She smelled of sex. Under her fingernails, in her hair, between her legs – there were pieces of him stuck on her, in her, within her. It pleased her. Pleased her to know that he would somehow, in someway, always be attached to her.
She watched him in the doorway. Bare-bodied, except for the trouser leg he had slid his left leg in. That leg which precisely seven minutes before was straddling her. There went the other leg now. The one around which her leg had curved. He was beautiful. Even in the dim light that seeped from under the door of the apartment next door, he was beautiful. So beautiful it made her heart ache. And race, knowing that the beautiful boy had been hers moments ago.
She watched him pick his shirt off the floor. Watched as he threw it across his shoulders and threw a glance at her. She smiled at him, willing those amber eyes to look at her and smile. Smile the way they had when his lips had spelt out the you’re beautifuls, as his hands explored her everywhere else.
His eyes didn’t reach her face. They reached her legs, the bare skin that slid from under the rumpled purple sheets, goose-pimpled from the rush of the sex. He savoured the sight of the slim, wrinkle-less leg and remembered himself in university. Him and Maya. Squeezing knees under the desk in anthropology class, sneaking kisses behind her parents’ back during Diwali – married within 10 months of graduation, they couldn’t live without each other.
He watched her on the bed and remembered Maya on the first night they’d made love – the night of her birthday eve, two weeks since they’d started dating. Maya astonished him, everyday, every moment that she was with him. He remembered making promises that night, promises of getting out of their small hick town, backpacking around the world, writing movie scripts. Now, three years of marriage later, with an 18 month old baby on the back, they’d run out of words to say, run out of love to make. The very vivacious Maya that had fascinated him, now filled him with dread, of endless tirades about there being not enough, of him not doing enough. He watched the girl on the bed and wondered what it would be like to take her home with him.
She wondered how long he would take. He’d told her he would be back in an hour. He had some things to take care of, but he would be back. She wanted to believe him, wanted to hope that he could be hers for more than an evening, but she remembered how he’d taken his things as he’d said that, cleared her apartment of all his leftovers. She lit a Marlboro and watched the smoke drift towards the window, out of it and sail to the moon.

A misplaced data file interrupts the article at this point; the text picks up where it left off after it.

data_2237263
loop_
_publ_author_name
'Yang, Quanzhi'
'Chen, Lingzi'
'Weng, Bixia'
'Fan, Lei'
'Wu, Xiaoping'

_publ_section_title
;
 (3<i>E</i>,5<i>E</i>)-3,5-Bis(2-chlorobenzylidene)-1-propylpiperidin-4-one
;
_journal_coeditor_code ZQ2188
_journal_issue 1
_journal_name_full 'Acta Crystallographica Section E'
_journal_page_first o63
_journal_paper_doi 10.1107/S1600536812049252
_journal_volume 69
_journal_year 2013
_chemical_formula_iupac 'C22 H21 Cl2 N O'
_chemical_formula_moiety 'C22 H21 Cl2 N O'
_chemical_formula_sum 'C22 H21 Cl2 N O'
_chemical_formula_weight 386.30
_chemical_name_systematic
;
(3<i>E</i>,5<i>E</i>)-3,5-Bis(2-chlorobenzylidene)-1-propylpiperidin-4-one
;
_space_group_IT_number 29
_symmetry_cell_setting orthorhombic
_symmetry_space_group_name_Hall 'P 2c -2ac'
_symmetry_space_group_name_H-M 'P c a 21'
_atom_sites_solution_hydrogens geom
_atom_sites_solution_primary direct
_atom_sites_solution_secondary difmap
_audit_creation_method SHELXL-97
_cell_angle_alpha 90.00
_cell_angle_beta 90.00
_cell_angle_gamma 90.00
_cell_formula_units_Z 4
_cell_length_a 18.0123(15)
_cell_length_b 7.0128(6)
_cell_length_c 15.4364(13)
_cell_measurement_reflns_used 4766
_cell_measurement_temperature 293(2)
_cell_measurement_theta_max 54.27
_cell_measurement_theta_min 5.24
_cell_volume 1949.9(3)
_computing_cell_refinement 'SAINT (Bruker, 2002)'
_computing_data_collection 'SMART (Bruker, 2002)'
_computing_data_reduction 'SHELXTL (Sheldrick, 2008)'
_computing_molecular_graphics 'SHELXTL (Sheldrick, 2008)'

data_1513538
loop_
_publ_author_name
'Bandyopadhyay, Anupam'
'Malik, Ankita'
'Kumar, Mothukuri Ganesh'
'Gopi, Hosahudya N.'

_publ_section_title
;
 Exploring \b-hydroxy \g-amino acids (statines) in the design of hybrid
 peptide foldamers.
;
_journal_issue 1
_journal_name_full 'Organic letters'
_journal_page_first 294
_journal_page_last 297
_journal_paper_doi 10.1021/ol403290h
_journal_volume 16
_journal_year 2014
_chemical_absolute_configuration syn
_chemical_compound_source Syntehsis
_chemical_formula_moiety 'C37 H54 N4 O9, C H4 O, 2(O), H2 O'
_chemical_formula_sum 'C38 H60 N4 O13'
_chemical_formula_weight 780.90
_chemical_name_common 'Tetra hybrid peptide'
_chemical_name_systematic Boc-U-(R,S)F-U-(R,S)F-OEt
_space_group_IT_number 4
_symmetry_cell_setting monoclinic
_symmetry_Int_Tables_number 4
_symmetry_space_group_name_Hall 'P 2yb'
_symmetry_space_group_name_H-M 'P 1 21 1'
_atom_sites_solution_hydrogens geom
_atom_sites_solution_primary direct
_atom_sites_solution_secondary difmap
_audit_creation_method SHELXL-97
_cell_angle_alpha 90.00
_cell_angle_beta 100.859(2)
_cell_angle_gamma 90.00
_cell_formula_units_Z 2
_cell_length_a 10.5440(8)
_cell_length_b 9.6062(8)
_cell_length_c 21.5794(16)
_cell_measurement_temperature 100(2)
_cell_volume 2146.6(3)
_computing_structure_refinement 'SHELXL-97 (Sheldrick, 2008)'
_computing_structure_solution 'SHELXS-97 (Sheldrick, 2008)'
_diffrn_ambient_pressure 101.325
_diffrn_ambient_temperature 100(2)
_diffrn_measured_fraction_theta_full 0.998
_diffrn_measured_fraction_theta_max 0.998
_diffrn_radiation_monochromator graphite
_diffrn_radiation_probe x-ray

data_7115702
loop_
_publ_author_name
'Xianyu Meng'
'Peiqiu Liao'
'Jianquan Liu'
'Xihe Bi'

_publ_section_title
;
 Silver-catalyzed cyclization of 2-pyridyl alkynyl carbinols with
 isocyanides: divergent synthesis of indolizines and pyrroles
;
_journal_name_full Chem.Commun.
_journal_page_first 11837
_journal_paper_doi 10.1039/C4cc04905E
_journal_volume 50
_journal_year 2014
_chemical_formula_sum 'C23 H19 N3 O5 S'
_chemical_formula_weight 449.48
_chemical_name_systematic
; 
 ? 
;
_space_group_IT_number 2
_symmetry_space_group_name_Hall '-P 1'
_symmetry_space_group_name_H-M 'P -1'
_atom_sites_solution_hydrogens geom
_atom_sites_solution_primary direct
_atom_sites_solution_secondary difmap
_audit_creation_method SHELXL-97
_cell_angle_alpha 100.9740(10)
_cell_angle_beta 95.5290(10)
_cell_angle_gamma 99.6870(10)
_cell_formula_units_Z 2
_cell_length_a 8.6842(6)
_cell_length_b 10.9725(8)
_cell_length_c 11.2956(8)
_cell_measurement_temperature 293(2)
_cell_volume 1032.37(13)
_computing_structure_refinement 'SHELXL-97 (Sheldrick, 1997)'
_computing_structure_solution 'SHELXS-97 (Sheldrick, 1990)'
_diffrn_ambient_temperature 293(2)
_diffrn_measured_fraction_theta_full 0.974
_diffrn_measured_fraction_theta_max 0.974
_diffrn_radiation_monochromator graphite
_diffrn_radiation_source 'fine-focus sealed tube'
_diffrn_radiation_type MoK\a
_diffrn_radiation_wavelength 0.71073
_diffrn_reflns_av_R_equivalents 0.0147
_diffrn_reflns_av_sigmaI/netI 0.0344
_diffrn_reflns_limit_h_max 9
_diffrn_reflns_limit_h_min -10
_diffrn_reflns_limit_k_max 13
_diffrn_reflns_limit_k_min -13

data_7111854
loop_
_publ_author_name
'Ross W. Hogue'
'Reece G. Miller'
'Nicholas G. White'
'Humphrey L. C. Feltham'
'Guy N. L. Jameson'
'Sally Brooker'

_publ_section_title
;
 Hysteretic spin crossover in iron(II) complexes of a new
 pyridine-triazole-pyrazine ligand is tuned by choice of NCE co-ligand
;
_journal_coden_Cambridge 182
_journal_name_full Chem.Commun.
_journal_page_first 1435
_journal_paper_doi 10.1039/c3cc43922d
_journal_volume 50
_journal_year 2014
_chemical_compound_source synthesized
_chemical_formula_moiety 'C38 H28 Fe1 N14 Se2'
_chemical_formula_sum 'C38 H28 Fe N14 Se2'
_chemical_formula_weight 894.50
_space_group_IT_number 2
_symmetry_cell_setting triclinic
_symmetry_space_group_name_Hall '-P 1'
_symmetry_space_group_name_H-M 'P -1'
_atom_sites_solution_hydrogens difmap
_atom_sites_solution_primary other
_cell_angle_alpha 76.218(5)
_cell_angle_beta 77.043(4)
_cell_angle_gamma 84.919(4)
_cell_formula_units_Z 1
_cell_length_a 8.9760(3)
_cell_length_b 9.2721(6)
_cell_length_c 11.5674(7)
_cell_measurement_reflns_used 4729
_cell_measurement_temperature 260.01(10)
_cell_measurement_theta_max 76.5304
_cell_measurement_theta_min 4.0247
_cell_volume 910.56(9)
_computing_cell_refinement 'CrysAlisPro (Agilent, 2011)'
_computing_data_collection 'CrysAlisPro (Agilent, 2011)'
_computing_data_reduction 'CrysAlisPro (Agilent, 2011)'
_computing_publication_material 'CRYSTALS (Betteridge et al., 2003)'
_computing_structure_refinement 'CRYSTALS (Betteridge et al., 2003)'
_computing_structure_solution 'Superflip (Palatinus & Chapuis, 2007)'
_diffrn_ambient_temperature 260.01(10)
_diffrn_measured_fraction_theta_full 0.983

There was a party two blocks down. A party she was invited to. Wahab Nishat’s party. Wahab, who she’d known since school. Wahab who sent her a rose, accompanied with a poem, every Valentine’s Day, no matter where she was. Wahab, who said he loved her. Wahab who said he’d bring her the world.
She glanced over at the door. It was slightly ajar from where he’d walked out. She did not get up to shut it. Maybe he would come back. Maybe he wouldn’t. Still, she didn’t put her shirt back on. She lit another cigarette and waited.
He sat with a steaming mug of coffee, at a bistro, two blocks from her apartment. It had been ten minutes that he’d stepped out, ten minutes that he’d been thinking about her. He could hear the Black Eyed Peas streaming out of the house next to where he was sitting. Four college kids were standing in the balcony, beer cans strewn around their feet. He’d told the girl that he would go back. He wanted to, but sometimes want wasn’t enough. Like it wasn’t enough just to be married. Maya always told him that. The same Maya who’d told him three years back that he was enough. Told him that he was all she needed.
He thought of the girl he’d left at the apartment, imagined her waiting for him and felt his legs lift him from the chair. She was so young it made his heart ache. He wouldn’t be that young again. Maya wouldn’t be that young again. But being with the girl made him feel young, even if it was fleeting, even it was just his brain playing tricks. He could still see her apartment. He could go back in. He could.
His phone rang.
“The movers just called. They’ll be taking the furniture away tomorrow morning.”
In three days he’d be 2020kms across the country. Him, Maya and the kid. Maya said it was a chance at starting over. He sometimes wanted to ask start over what? Could they rewind back their lives and be 20 again, conquer the world together like they’d planned to? Could they make love again like nobody’s business without worrying about waking up the kid?
He put down his mug and spilled coffee over his wrist. He took out his handkerchief and a slip of paper fell out. Fuchsia coloured and scribbled across in black ink. Her phone number. He didn’t notice it fall. He didn’t notice it flutter upon the pavement near his feet, before a gust of wind from a passing car blew it into the wind and lodged it into the cart of an ice-cream vendor.
He held the phone between his ear and his shoulder as he wiped the coffee off his wrist.
“Hey Maya,” he said. “Lets go out for dinner tonight.”